Typically, weapons are stored in a different orientation to that in which they are shot. Either they may be stored vertically or lying on their side while they tend to be shot horizontally and upright. A tilt sensor can be provided to detect when the weapon is in a normal orientation for shooting and then the sensor can actuate a switch incorporated into the electronic circuit, in order to turn on the laser diode. When the weapon is put into a “non-shooting” position the laser diode will be turned off by the sensor actuated switch.
When a motion or vibration detector or a tilt sensor is provided for controlling energisation of the laser diode it may be desirable to have an override option which allows the laser diode to remain turned on also when no motion or vibration is detected or the weapon is in a “non-shooting” orientation. This override option can be protected by a time-out circuitry to prevent the laser diode from being left turned on unintentionally.
For daytime usage of a weapon on which the sight is mounted a photodiode for detecting ambient light could be included into the electronic circuit. When the ambient light is above a certain threshold level the laser diode should be turned on under the control of the photodiode, and when the ambient light is below this threshold value the current to the laser diode is reduced to a minimum setting under the control of the photodiode. This will allow operation of the sight at night and will also reduce the power consumption to its minimum level when the weapon is stored in the dark. If the weapon is to be stored in a light area the laser diode should not of course be turned on by the photodiode under the influence of ambient light. In this case the laser diode should be turned on by means of a manually operated switch possibly combined with a time-out function.
The laser diode requires to be turned on only when a user of a weapon on which the sight is mounted actually is looking through the sight. Therefore, a good method of determining when the sight is being used is to detect the presence of the eye. A low level IR source can be mounted inside the sight in the inner tube 11 thereof and facing towards the location of the eye. When the eye is present there would be reflection of the IR from the cornea and retina which can be detected to confirm the presence of a user. The red dot generated by the laser diode could itself be used as the illumination source which reflects off the eye. This solution requires less power since the sight would then contain only one light source. By pulsing the light source the reflected light could be distinguished from the ambient light.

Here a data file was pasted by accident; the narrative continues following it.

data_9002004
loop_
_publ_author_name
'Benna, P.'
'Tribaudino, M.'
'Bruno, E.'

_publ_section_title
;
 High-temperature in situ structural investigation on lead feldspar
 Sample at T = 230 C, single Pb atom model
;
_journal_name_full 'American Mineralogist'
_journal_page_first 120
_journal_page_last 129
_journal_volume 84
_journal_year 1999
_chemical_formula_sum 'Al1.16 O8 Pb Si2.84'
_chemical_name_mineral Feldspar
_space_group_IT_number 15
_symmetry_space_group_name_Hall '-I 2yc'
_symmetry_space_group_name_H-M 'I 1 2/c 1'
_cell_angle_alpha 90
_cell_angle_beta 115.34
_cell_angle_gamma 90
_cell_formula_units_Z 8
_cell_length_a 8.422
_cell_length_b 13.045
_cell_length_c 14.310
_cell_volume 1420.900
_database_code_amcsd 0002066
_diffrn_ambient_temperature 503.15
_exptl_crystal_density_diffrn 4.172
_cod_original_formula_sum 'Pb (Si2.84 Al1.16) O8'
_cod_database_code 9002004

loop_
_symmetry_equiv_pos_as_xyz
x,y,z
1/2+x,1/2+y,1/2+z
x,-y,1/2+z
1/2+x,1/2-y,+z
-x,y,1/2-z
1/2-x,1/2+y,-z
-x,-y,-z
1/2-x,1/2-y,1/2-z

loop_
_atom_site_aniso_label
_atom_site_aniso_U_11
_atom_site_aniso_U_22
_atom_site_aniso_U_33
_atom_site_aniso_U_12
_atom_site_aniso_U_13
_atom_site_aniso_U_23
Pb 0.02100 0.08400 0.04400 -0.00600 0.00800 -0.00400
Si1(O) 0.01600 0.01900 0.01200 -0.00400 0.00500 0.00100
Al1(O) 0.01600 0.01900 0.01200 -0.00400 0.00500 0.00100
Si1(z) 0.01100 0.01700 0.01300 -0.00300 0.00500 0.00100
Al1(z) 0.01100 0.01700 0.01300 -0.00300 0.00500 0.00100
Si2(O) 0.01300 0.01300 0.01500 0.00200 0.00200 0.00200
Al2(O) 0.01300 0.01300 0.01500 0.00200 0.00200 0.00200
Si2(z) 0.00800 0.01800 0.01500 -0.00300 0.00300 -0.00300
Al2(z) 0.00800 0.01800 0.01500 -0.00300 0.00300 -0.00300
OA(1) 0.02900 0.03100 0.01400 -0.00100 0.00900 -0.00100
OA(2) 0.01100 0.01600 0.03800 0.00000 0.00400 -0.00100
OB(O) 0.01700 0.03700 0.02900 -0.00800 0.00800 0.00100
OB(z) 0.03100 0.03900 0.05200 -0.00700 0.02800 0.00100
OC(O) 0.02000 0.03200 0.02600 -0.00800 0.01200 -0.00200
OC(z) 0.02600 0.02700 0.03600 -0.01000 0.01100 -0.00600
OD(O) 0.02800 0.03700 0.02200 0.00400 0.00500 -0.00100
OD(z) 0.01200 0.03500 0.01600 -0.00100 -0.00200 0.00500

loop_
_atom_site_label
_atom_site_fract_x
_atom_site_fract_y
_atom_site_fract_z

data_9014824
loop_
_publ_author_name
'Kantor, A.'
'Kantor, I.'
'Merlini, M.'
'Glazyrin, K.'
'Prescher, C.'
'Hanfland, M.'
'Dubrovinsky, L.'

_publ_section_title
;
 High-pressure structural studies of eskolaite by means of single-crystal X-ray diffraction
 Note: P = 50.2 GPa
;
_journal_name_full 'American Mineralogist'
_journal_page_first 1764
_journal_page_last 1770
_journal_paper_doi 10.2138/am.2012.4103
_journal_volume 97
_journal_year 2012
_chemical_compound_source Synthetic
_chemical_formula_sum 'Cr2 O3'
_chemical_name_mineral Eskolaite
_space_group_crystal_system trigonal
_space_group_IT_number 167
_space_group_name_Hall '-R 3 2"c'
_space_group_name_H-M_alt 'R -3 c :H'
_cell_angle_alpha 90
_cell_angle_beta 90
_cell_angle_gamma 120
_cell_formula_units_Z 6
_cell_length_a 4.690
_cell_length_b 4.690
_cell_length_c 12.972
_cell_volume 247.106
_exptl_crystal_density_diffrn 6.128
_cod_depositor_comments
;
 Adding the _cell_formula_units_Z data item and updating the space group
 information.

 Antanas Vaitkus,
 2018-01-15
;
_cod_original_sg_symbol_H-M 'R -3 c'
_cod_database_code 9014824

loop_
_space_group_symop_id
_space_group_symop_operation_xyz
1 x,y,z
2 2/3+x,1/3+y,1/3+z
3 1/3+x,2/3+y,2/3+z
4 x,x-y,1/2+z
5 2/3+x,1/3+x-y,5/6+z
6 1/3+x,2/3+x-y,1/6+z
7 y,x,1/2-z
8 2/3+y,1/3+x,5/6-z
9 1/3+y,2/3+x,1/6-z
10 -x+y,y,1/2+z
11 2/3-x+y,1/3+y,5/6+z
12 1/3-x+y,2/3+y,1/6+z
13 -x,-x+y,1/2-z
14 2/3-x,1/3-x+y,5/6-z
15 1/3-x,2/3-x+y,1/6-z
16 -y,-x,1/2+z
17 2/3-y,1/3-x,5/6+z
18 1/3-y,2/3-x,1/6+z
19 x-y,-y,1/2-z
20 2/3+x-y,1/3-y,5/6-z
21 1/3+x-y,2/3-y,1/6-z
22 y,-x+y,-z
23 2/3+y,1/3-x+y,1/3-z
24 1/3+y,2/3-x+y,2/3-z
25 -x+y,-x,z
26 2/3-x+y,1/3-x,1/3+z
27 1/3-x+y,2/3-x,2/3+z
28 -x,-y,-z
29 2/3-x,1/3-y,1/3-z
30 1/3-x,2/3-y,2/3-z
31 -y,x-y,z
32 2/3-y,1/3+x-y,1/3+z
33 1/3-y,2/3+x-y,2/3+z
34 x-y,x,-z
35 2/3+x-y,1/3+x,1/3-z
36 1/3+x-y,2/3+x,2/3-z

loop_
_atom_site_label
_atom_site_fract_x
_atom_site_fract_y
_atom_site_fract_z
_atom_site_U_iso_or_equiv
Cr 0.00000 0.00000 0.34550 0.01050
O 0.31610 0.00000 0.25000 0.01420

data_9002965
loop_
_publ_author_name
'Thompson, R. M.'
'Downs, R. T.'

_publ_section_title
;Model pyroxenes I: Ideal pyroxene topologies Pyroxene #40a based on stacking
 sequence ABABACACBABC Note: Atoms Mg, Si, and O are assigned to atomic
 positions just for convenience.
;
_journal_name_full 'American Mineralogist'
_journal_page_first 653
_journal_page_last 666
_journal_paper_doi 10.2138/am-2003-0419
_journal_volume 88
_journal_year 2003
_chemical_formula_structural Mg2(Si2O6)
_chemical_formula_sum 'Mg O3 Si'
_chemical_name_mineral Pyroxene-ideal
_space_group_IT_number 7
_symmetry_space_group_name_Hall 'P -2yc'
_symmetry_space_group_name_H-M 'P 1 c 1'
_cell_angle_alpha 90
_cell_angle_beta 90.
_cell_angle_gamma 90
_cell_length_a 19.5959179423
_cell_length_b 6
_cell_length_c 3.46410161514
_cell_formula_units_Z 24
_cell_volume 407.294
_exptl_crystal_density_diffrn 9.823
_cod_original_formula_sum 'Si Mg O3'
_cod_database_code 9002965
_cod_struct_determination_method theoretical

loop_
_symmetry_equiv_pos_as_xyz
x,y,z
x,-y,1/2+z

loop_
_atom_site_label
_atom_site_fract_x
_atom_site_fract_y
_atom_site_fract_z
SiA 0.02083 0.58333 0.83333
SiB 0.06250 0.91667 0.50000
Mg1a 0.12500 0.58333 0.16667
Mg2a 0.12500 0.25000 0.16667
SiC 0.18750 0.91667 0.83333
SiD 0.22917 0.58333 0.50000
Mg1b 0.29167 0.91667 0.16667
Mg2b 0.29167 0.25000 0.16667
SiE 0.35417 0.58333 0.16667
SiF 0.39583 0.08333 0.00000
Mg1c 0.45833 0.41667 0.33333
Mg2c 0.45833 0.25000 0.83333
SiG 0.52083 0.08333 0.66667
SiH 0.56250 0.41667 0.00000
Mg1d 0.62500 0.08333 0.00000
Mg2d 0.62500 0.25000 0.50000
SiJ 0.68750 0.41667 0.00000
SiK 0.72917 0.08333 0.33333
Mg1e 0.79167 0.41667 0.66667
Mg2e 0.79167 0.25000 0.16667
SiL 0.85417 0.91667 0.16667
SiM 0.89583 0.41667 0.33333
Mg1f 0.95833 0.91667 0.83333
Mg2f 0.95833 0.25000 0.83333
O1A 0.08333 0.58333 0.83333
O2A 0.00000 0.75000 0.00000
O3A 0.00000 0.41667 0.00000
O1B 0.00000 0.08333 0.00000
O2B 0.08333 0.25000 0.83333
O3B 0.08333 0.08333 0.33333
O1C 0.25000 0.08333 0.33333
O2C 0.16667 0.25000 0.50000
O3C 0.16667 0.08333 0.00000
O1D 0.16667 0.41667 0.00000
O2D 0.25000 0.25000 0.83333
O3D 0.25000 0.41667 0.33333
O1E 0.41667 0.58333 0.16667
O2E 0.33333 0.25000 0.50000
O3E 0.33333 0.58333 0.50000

The periodic blinking of the eye could be used as confirmation that the sight is being used. Combining detection of the eye reflection and the interruptions caused by blinking would enable reflection from inanimate items or other body parts to be distinguished.
The heat radiated from the user's face or the vibration introduced by the user's breathing also could be used for turning the laser diode on and off. For sensing the heat a temperature sensitive resistor can be mounted at the entrance of the sight. A motion or vibration sensor, such as a piezoelectric element or an accelerometer can be used as sensing element for the user's breathing.
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|U.S. Classification||33/227, 33/DIG.21|
|International Classification||F41G1/34, F41G1/30, G02B23/14|
|Cooperative Classification||Y10S33/21, G02B23/14, F41G1/30|
|European Classification||G02B23/14, F41G1/30|
|May 16, 2000||AS||Assignment|
Owner name: GS DEVELOPMENT AB, SWEDEN
Free format text: ASSIGNMENT OF ASSIGNORS INTEREST;ASSIGNORS:SCOTT, VALERIE ANNE;GREEN, ALAN EDWARD;MORRISON, EVAN;SIGNING DATES FROM 20000418 TO 20000426;REEL/FRAME:010818/0669
|Aug 9, 2000||AS||Assignment|
Owner name: GS DEVELOPMENT AB, SWEDEN
Free format text: CORRECTIVE ASSIGNMENT TO CORRECT THE NAME OF CONVEYING PARTY PREVIOUSLY RECORDED ON REEL 010818, FRAME 0669;ASSIGNORS:SCOTT, VALERIE ANNE;GREEN, ALAN EDWARD;MORRISON, EUAN;SIGNING DATES FROM 20000418 TO 20000426;REEL/FRAME:011062/0730
|Feb 27, 2014||FPAY||Fee payment|
Year of fee payment: 4